But there were some good things that happened while we were in the Covid bubble. Our grandsons, Alex and Marc became engaged. Both of them have planned their weddings for this Fall. We're so excited for them. 

Phil, Me, and Jamie

Our grandson, Matthew, began his military career at North Georgia military Academy. We're so proud he's following in his big brother Marc's footsteps and will be serving our country. 

Marc began officer's training in Virginia. Currently, he holds the rank of Second Lieutenant. After he completes his training, he'll move to Colorado and serve there. 

My granddaughter, Heather, began her second year of homeschool. She's doing great under the tutelage of her Mama, my daughter, Laura. 

My Texas Longhorns are starting back up with their homeschool studies under their Mom's guidance. My daughter, Erin, has her hands full teaching 5 littles. Gavin, the oldest, has become very involved with Boy Scouts and has learned to be a Ham radio operator. Kaitlyn, next in line, wants to study photography and piano. Caden, enjoys playing Army with his brothers, Braeden and Garrett. 

I finally completed my book. Now I'm looking for a publisher. It was quite the labor of love as I relived my breast cancer journey. I am thankful to have it completed and I'm ready for my next project.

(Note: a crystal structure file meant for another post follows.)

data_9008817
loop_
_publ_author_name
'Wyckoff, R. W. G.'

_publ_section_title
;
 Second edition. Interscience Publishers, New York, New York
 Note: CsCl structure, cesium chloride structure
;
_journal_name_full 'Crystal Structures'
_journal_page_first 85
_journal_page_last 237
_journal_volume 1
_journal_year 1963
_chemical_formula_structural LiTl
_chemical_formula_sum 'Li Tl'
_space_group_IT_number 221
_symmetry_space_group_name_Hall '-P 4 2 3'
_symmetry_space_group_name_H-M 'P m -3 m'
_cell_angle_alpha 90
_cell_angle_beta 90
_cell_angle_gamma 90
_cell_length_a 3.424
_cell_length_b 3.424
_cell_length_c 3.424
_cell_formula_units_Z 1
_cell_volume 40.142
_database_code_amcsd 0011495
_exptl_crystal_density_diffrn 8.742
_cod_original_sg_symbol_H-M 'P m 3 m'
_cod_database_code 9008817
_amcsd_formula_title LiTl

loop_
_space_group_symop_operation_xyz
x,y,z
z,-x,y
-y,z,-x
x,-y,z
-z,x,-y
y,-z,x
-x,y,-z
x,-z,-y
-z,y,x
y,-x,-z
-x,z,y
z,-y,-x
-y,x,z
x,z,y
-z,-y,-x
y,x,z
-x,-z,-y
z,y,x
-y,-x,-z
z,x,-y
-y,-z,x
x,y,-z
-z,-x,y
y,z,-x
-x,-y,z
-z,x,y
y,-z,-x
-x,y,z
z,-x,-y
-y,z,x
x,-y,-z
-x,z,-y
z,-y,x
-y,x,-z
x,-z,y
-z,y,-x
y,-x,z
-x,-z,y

God took me out of my comfort zone by having me teach art to a class of 12 students ranging in ages 4-86. The 86 year old woman had Alzheimer's. It was quite the challenge but I completed it and was proud of myself. 

I won placement in a National Cancer magazine's art calendar for one of my pieces entitled the Unseen Woman. I was also featured in our local newspaper for my winning work of art. 

It seems God has been shining down His blessings upon me! 

We celebrated all of our family members' birthdays and anniversaries. Phil and I celebrated our 27th anniversary. 

In October, a tornado came through Newnan. God's hand of protection was on us once again and we received no damage to our lives or home. We did have several large trees down in our neighborhood and the power was out for a couple of days, but it could have been so much worse. 

We didn't get to travel as much as we usually do but did enjoy a mini vacation to Mineral Bluff, Georgia the last part of November into the first part of December. While staying in a cabin there, we enjoyed a beautiful snow and celebrated my 63rd birthday. 

We spent our first Christmas at the beach. It was very different, but very much needed. The only thing that would have made it better was if the beach house pool had been heated while we were there. (The owner stopped heating after Thanksgiving.) Although most of the days were chilly, we did have several days of warm, beautiful sunshine. We enjoyed walking the beach and even took an airboat ride through the estuaries of the Apalachicola River, thanks to my youngest daughter, Jamie. 

During our time in the Covid bubble, Phil and I both read many books, watched good movies, conversed with friends via FaceTime or Skype, ate a lot of good home cooked meals, and enjoyed each other's company. We did visit a couple of family members and made some good memories with them. 

There were several things I learned about myself during my time in the bubble: 

I Am Brave. Cancer taught me how to fight through adversity.

I Am Resilient. Cancer gave me the tools to stand strong in a storm. 

My faith is most important. Without God, I could do nothing.

I love art and have enjoyed creating art to give to others.